As more people begin taking the challenge of building their own 3 Axis Gimbal Stabilizer, there have been numerous questions with still little information. One popular question relates to calibrating the IMU sensor. In this video I attempt to show my method of performing the 6 Point Calibration of the IMU sensor and why I choose to do it this way.
Unlike using a cardboard box, this method using a Leveling Cube ensures you can visibly see how level you are before performing calibration. It also allows the sensor to remain completely flat across the cube.
If you look closely, you can see that laying the sensor down over the exposed solder pins may cause inaccurate results. Perform your calibration with the sensor level using only the flat area. Hopefully this bit of information has been helpful and may allow you to get slightly more accurate results from your 6 Point IMU Calibration.
At first I thought these cubes were merely a novelty item, but after working with these gimbals, I have found so many more uses for them. They are great for checking how level your gimbal is when placed on a stand while balancing your camera. They are also great for checking the level of your camera immediately after powering up your gimbal (make sure your horizon is level before shooting). Great little item to have around for just under $2.50 + Free Shipping, I suggest grabbing the cubes with 3 bubble levels built in (click here)
Hot Shoe Cube 3 Axis Bubble Level
@matt The method for calibrating the IMU here I find a bit flawed.. in the GUI when doing the 6 point calibration, you can see any movement on a bar with green orange and red. The slightest movement affects the gyro, so by physically holding the imu level with your hands while calibrating is going to cause errors. When I calibrate the IMUs (cam and frame imu) I simply leave it on the gimbal and balance it on a blanket in all the orientations.I have found it more important to keep the IMUs COMPLETELY still (again, you can see the movement on that bar), and just using your eye to orientate the 6 points. The first point must always be Z+(whatever orientation the IMU is in when the camera and gimbal are level) so if you have the imu mounted sideways, you will start calibration with it that way. Also check that the yaw motor is not reversed, you can do an auto detect under motor configuration in the gui, but double check the motor poles as the gui never detects that correctly for some reason. Hope this helps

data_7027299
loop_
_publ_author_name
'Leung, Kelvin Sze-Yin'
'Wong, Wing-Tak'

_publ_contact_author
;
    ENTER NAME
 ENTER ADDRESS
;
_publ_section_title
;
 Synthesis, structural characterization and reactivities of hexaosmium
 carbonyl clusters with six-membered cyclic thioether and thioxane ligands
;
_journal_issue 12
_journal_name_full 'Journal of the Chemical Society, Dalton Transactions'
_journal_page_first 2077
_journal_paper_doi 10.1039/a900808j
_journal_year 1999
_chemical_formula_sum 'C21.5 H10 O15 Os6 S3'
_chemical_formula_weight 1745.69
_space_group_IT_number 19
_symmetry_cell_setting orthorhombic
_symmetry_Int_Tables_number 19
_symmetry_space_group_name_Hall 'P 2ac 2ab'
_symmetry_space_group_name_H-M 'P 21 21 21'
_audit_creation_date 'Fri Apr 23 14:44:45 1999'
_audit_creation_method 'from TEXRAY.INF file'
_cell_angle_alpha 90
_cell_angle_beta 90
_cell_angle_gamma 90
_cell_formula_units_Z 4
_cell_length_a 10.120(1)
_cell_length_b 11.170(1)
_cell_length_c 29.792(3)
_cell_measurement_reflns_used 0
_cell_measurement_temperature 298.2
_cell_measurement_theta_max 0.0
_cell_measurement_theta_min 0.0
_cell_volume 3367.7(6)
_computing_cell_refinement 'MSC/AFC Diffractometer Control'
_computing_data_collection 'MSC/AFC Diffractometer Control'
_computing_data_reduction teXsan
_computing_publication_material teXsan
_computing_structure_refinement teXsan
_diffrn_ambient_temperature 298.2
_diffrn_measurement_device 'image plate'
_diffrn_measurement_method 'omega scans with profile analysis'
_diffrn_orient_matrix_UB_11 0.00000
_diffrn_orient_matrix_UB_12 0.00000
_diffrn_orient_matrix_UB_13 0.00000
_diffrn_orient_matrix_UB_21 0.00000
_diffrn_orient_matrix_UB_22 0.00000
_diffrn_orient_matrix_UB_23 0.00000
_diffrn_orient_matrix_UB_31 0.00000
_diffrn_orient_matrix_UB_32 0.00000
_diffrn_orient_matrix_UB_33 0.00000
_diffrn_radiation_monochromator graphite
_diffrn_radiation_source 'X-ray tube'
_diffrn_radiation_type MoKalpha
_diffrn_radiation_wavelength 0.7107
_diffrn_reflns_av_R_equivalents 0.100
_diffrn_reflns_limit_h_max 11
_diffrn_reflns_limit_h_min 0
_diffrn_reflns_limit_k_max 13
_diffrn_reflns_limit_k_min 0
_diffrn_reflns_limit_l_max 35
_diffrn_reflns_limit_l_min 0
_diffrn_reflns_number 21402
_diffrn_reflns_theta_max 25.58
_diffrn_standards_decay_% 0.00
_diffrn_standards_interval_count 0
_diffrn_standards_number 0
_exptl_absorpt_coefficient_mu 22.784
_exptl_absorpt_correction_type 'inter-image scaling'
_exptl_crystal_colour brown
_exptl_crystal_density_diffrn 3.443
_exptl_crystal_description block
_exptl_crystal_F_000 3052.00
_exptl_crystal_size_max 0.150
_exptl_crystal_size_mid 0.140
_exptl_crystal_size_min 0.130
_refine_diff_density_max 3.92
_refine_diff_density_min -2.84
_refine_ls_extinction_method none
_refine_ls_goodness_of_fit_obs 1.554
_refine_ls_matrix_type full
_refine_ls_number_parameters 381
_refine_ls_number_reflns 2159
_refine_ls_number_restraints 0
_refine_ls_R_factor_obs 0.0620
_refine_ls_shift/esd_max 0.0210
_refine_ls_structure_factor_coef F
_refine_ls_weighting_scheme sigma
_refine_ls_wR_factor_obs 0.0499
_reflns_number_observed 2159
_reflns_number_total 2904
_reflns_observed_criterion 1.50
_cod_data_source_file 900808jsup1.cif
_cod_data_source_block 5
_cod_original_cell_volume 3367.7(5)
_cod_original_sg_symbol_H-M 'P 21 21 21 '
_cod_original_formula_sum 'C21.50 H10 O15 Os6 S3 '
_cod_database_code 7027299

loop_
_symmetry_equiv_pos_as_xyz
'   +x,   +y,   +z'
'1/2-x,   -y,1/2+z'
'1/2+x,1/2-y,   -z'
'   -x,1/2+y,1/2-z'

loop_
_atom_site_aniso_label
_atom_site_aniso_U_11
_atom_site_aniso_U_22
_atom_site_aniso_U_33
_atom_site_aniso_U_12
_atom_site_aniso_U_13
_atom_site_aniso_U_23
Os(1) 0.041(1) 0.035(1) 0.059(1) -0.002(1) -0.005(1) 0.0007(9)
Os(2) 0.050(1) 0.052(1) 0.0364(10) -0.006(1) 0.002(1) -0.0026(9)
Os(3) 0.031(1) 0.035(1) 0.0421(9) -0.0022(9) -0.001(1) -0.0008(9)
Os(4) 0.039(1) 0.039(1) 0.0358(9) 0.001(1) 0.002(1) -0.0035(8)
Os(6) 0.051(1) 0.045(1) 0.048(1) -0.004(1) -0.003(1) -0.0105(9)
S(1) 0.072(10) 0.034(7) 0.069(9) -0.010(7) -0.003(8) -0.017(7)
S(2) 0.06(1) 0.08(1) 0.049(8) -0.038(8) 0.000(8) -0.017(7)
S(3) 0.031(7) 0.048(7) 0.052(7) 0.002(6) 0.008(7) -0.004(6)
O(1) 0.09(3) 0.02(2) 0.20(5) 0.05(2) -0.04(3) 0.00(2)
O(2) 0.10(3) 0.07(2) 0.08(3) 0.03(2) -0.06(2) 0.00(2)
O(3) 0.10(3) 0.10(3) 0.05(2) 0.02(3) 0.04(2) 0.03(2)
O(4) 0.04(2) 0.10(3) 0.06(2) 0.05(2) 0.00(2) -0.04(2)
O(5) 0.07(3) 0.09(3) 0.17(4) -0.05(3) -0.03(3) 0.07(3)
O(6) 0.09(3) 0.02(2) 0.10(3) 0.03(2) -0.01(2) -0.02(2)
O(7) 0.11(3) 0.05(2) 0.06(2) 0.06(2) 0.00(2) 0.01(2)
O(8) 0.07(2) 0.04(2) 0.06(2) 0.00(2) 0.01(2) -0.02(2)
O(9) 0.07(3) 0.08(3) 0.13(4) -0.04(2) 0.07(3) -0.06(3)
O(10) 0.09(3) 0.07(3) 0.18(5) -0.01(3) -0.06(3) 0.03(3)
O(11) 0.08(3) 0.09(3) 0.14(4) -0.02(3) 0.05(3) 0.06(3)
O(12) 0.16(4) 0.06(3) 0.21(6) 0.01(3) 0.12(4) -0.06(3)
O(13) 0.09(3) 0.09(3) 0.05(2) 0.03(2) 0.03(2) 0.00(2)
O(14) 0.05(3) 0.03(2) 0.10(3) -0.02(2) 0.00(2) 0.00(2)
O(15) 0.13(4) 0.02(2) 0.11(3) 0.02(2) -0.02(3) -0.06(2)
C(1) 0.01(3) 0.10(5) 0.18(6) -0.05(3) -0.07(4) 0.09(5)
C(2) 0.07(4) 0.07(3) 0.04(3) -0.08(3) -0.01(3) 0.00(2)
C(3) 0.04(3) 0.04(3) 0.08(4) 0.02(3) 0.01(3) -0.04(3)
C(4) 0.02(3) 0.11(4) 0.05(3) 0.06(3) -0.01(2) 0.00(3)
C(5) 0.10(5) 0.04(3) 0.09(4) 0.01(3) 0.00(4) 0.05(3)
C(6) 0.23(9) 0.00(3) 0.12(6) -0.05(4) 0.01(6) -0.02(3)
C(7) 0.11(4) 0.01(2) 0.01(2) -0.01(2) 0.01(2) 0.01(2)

@Lee hey Lee, just wondering if you ended up having any luck figuring out your issue there? I've been having the exact same slipping issue, bit on all axis. Haven't been able to find out how to fix yet.
@Sara - Here's some additional information. https://gimbal.cheesycam.com/downloading-installing-and-launching-simplebgc-software-mac-osx/
Is that a calibration software, if so whats its name and how to I get it?
@Lee - You may want to try to recalibrate the frame IMU, but that would require you to remove it from the frame. Also just make sure you don't have any wires that could cause interference to the sensor. They can be sensitive to magnetic interference from other cables.
I'll play with the camera balance to see if that will help compensate, but it seems more fundamental than that. For example, even sitting perfectly still, no motors on, the yaw error shown in the monitoring tab just climbs steadily all the time, then drops and starts climbing again. Every other sensor is just solid as can be. Makes me wonder if I have a faulty frame IMU.